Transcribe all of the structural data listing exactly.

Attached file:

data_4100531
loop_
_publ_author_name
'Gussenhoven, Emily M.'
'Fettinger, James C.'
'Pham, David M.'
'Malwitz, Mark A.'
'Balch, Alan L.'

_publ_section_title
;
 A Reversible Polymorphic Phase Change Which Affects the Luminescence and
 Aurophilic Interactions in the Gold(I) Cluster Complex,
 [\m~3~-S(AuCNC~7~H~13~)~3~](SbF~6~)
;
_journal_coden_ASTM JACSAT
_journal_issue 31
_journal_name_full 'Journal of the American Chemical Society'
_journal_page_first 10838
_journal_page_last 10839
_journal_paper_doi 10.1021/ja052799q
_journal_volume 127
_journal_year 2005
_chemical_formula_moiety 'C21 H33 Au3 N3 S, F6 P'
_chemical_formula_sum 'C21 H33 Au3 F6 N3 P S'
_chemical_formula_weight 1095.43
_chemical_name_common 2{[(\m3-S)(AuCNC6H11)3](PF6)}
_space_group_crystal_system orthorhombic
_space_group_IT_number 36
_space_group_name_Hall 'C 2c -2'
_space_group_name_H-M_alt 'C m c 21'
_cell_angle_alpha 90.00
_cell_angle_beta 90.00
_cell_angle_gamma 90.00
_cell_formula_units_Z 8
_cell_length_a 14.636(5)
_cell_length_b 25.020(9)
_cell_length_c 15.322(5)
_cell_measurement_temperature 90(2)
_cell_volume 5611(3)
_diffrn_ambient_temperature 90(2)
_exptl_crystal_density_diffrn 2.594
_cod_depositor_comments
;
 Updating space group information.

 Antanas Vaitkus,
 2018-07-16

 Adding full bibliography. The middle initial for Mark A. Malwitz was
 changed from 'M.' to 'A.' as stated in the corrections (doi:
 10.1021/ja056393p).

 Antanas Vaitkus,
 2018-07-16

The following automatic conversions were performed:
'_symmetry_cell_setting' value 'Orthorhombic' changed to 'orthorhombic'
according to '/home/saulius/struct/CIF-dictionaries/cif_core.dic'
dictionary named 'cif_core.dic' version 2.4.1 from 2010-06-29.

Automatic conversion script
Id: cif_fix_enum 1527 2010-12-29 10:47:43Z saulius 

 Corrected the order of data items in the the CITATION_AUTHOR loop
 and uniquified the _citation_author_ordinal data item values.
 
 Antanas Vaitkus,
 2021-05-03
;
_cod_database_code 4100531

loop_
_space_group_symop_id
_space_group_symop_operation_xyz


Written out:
data_4100531
loop_
_publ_author_name
'Gussenhoven, Emily M.'
'Fettinger, James C.'
'Pham, David M.'
'Malwitz, Mark A.'
'Balch, Alan L.'

_publ_section_title
;
 A Reversible Polymorphic Phase Change Which Affects the Luminescence and
 Aurophilic Interactions in the Gold(I) Cluster Complex,
 [\m~3~-S(AuCNC~7~H~13~)~3~](SbF~6~)
;
_journal_coden_ASTM JACSAT
_journal_issue 31
_journal_name_full 'Journal of the American Chemical Society'
_journal_page_first 10838
_journal_page_last 10839
_journal_paper_doi 10.1021/ja052799q
_journal_volume 127
_journal_year 2005
_chemical_formula_moiety 'C21 H33 Au3 N3 S, F6 P'
_chemical_formula_sum 'C21 H33 Au3 F6 N3 P S'
_chemical_formula_weight 1095.43
_chemical_name_common 2{[(\m3-S)(AuCNC6H11)3](PF6)}
_space_group_crystal_system orthorhombic
_space_group_IT_number 36
_space_group_name_Hall 'C 2c -2'
_space_group_name_H-M_alt 'C m c 21'
_cell_angle_alpha 90.00
_cell_angle_beta 90.00
_cell_angle_gamma 90.00
_cell_formula_units_Z 8
_cell_length_a 14.636(5)
_cell_length_b 25.020(9)
_cell_length_c 15.322(5)
_cell_measurement_temperature 90(2)
_cell_volume 5611(3)
_diffrn_ambient_temperature 90(2)
_exptl_crystal_density_diffrn 2.594
_cod_depositor_comments
;
 Updating space group information.

 Antanas Vaitkus,
 2018-07-16

 Adding full bibliography. The middle initial for Mark A. Malwitz was
 changed from 'M.' to 'A.' as stated in the corrections (doi:
 10.1021/ja056393p).

 Antanas Vaitkus,
 2018-07-16

The following automatic conversions were performed:
'_symmetry_cell_setting' value 'Orthorhombic' changed to 'orthorhombic'
according to '/home/saulius/struct/CIF-dictionaries/cif_core.dic'
dictionary named 'cif_core.dic' version 2.4.1 from 2010-06-29.

Automatic conversion script
Id: cif_fix_enum 1527 2010-12-29 10:47:43Z saulius 

 Corrected the order of data items in the the CITATION_AUTHOR loop
 and uniquified the _citation_author_ordinal data item values.
 
 Antanas Vaitkus,
 2021-05-03
;
_cod_database_code 4100531

loop_
_space_group_symop_id
_space_group_symop_operation_xyz